64A.* There are several examples of this taking-off and putting-on of skins and consequent continuous existence, to be met with in the Guiana folk-lore (e. g., Sects. 64B, 137, 162), therefore I can only conclude that all of these are stages in the conception of the same idea of living forever.
*THE MAN WlTH A BAD TEMPER (W)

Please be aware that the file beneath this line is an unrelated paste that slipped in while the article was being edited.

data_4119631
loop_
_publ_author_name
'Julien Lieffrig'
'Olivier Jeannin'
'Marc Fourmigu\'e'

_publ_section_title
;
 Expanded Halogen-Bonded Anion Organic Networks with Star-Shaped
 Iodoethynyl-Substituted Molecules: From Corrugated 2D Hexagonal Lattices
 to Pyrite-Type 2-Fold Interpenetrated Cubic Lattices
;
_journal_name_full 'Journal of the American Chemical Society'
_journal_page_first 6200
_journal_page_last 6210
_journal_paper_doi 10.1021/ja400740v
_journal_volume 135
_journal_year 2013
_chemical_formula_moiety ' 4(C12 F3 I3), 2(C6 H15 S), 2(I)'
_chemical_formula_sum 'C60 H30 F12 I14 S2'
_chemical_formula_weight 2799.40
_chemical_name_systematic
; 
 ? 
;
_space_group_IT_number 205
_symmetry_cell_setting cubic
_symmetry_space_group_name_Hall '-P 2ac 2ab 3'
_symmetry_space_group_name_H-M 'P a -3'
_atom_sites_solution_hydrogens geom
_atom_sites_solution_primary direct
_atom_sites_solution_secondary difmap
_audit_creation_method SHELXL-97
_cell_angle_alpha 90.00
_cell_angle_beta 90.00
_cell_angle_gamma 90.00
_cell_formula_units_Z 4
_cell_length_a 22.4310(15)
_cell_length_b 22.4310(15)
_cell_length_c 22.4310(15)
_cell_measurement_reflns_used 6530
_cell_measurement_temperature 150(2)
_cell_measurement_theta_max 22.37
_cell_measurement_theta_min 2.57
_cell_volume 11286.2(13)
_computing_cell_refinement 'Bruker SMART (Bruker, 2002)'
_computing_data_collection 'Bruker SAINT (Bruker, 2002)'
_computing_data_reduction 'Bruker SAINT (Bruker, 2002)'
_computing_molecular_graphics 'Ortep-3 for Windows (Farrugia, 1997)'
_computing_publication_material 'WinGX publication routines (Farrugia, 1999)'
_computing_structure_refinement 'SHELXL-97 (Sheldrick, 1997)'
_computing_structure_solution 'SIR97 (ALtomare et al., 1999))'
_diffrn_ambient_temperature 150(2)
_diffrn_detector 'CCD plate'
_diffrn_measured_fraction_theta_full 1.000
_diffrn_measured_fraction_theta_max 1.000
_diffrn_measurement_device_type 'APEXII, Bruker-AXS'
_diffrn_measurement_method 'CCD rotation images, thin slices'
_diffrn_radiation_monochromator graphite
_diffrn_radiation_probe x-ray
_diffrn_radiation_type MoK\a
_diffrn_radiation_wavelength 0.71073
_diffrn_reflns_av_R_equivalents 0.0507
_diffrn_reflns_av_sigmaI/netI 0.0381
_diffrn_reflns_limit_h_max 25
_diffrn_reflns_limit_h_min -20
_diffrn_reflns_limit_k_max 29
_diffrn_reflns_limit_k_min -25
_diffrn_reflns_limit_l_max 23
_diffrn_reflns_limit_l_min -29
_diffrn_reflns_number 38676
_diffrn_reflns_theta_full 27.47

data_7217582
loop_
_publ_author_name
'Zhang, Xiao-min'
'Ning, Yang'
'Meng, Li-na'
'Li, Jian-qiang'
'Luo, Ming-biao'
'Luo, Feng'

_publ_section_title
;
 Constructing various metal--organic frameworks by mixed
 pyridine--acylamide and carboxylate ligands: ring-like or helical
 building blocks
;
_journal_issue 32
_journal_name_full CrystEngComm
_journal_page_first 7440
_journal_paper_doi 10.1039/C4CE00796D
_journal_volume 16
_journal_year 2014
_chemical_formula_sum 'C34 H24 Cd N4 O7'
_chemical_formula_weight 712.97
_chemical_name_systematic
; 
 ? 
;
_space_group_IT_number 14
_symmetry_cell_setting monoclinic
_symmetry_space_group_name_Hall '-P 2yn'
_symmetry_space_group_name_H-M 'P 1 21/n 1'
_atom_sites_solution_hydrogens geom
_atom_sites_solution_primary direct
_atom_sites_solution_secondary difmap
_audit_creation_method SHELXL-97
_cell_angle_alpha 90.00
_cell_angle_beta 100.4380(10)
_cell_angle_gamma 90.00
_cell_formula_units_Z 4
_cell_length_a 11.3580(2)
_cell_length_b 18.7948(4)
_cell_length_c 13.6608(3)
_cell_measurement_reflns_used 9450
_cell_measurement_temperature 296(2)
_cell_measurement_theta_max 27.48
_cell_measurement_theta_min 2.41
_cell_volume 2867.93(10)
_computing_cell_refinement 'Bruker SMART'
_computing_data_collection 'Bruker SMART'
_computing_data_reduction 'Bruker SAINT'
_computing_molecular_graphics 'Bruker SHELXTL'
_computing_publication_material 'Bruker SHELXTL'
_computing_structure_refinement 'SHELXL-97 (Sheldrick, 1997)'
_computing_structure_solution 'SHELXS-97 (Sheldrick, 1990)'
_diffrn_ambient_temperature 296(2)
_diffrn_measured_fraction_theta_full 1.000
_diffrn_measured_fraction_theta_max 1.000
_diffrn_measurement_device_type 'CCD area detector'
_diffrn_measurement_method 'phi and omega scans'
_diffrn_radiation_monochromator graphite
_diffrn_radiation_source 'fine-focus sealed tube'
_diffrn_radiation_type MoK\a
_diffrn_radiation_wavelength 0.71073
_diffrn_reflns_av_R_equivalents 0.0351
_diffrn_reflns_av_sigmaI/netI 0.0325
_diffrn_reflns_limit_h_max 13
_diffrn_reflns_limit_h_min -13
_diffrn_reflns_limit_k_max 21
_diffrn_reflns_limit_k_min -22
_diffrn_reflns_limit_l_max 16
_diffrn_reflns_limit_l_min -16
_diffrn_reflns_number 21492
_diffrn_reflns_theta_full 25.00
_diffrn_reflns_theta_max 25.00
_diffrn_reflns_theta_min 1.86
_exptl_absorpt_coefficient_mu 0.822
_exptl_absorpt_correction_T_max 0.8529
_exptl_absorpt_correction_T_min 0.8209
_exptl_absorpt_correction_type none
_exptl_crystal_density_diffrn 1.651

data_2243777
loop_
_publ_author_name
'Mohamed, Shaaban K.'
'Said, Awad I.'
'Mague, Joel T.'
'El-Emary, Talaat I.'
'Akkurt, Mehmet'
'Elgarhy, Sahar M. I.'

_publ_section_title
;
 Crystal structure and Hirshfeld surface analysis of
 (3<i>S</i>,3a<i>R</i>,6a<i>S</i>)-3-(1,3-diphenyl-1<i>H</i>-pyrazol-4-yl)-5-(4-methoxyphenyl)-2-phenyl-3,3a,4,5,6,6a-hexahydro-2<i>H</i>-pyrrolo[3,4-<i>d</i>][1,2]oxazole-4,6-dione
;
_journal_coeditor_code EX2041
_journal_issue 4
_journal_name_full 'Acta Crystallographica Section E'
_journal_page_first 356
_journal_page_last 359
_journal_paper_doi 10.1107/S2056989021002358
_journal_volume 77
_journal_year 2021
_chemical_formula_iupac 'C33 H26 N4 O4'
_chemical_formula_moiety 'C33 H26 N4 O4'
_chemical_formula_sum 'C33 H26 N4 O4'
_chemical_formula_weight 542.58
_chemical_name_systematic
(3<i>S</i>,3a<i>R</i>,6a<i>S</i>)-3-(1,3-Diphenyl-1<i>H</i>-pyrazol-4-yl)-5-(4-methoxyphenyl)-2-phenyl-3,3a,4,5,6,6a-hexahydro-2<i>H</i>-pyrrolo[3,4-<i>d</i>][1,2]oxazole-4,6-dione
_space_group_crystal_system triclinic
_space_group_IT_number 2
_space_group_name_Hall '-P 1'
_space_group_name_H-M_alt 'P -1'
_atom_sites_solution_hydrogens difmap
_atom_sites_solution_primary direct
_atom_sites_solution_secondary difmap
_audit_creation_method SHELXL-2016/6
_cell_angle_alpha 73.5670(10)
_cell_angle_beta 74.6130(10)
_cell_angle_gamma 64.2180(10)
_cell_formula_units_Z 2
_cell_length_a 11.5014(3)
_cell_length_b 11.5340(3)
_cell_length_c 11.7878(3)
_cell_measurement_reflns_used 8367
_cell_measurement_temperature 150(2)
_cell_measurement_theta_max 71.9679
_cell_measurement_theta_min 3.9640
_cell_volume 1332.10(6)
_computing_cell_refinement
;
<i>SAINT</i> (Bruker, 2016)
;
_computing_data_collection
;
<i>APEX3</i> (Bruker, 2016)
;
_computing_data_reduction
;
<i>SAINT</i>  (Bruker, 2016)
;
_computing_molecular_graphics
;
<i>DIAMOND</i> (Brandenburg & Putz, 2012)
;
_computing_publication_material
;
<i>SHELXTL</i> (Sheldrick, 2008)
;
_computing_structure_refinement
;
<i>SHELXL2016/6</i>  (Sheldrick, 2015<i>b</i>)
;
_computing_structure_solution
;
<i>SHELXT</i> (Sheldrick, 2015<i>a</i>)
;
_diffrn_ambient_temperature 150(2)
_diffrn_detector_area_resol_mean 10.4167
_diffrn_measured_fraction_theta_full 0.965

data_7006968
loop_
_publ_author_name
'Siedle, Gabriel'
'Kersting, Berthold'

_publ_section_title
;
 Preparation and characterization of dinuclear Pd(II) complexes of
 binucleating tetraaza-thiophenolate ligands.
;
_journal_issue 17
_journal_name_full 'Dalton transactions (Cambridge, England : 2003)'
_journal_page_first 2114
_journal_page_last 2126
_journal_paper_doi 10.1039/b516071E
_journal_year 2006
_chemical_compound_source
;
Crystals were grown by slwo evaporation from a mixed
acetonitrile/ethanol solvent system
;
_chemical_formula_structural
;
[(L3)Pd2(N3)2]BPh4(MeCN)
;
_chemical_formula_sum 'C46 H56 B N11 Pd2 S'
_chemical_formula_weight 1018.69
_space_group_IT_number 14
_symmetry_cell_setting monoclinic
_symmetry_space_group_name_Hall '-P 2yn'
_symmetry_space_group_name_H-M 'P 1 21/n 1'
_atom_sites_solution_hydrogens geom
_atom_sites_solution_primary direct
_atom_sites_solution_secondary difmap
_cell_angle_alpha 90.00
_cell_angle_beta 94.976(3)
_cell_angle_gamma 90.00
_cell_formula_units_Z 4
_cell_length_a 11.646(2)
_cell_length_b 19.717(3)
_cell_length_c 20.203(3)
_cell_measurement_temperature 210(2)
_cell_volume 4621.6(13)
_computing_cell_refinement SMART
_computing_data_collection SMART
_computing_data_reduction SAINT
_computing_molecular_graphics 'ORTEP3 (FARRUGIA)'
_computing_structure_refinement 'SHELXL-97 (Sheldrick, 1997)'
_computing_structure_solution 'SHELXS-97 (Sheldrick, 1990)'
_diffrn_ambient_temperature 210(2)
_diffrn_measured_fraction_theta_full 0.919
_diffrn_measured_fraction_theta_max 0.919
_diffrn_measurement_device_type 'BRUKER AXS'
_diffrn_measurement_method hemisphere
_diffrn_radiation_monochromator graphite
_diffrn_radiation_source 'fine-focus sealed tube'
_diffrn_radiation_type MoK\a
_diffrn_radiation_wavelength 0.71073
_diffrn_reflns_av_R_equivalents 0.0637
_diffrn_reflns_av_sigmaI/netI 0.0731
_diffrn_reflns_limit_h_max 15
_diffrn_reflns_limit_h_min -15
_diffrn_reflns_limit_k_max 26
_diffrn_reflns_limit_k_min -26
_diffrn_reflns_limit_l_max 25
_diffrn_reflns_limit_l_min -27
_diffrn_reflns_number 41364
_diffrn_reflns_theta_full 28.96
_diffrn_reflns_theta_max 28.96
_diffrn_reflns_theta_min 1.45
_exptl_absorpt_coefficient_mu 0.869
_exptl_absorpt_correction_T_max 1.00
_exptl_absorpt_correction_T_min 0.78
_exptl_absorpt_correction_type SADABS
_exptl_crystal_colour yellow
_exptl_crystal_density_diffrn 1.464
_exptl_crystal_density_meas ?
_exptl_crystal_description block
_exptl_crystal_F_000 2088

A man and woman once caught a girl monkey and "minded" her: she became quite tame, and when the old people would have to go away for a while, they would often leave the monkey in charge. One day when they had thus gone away on a visit to some friends, the monkey took off her skin, threw it over one of the house-beams, and replaced it with the apron-belt and other ornaments that the household had left behind. She then started with the cassava, which she cooked and ate; finally she put on her skin again. When the house-folk returned, they looked for the cassava, but could find none, and though they were puzzled a good deal, they never suspected the monkey. On the next occasion that they had to leave the place, a young man remained behind, though hidden, to watch lest any one should steal the cassava a second time. After a while the monkey took off her skin, dressed herself as before, and commenced baking the cassava: the young man rushed up and seized her, and a hard struggle took place. "No," said the girl, "I am not fit to be your wife." "But I want you badly" was the rejoinder. "That's all very well," added the girl, "but you will ill-treat me and knock me about." And when he assured her that he would never ill-treat her, she at last consented, and so soon as she agreed to yield to his desires, he pulled the monkey skin down from the beam and threw it into the fire. They remained together a long time. By and by she bore him a little boy. And now her troubles indeed again commenced, because, getting tired of her, he began "lashing" her and kept calling her "Monkey," and annoying her in every way he could. Suffering so much, at last she said to herself, "I can bear this treatment no longer; I will return to my people." Taking a calabash and some ité-starch, she told her husband that she was going to bathe in the pond, but instead of doing so, she really went far away into the bush. Her husband waited long, long, for her to return, and finally followed in search. By this time she was limping along with the help of a stick: she was trying to get back into her original style of walking on four legs, and was just contriving to resume her old habit of jumping from tree to tree; her little boy also was beginning to imitate her movements. And when the husband reached the spot where she had been, there he saw her with the baby jumping from the top of one tree to the top of another. "Come back home!" he kept on shouting, but his wife took no heed; only his child, who felt sorry for his father, threw down the spiders and insects for him to eat. Now, though monkeys eat such things, men can not eat them, and so he had to proceed hungry. "Come back home!" he again called out to her, as he tried to follow her through the bushes below, but looking down upon him, she said, "No! I have had quite enough punishment from you already." And thus they proceeded on and on, the father running along on the ground below, the mother and child jumping from the topmost branches of tree to tree. At last they came to a wide river, and here the monkey cried out to her people Katanni-tóri (i. e. "Come and fetch us!"). And they made the p. 151 wind to blow so strongly that it caused the opposite shore to come close over to the tree where the monkey was, so close that the trees on both sides of the stream touched; by this means the mother and her child jumped across, and once across, the opposite shore with its bushes drew back to their original position. As the separation took place, the monkey called out to the man, "You must swim after us if you want us!" and the little boy, who was really fond of his father, shouted, "Good-bye—I am going!" But the mother would say nothing further. The man was thus left on the nearer shore, and got home again much vexed. He destroyed everything that had belonged to the woman: he cut up her hammock, broke her calabash, and smashed her goblets. What a bad temper he must have had!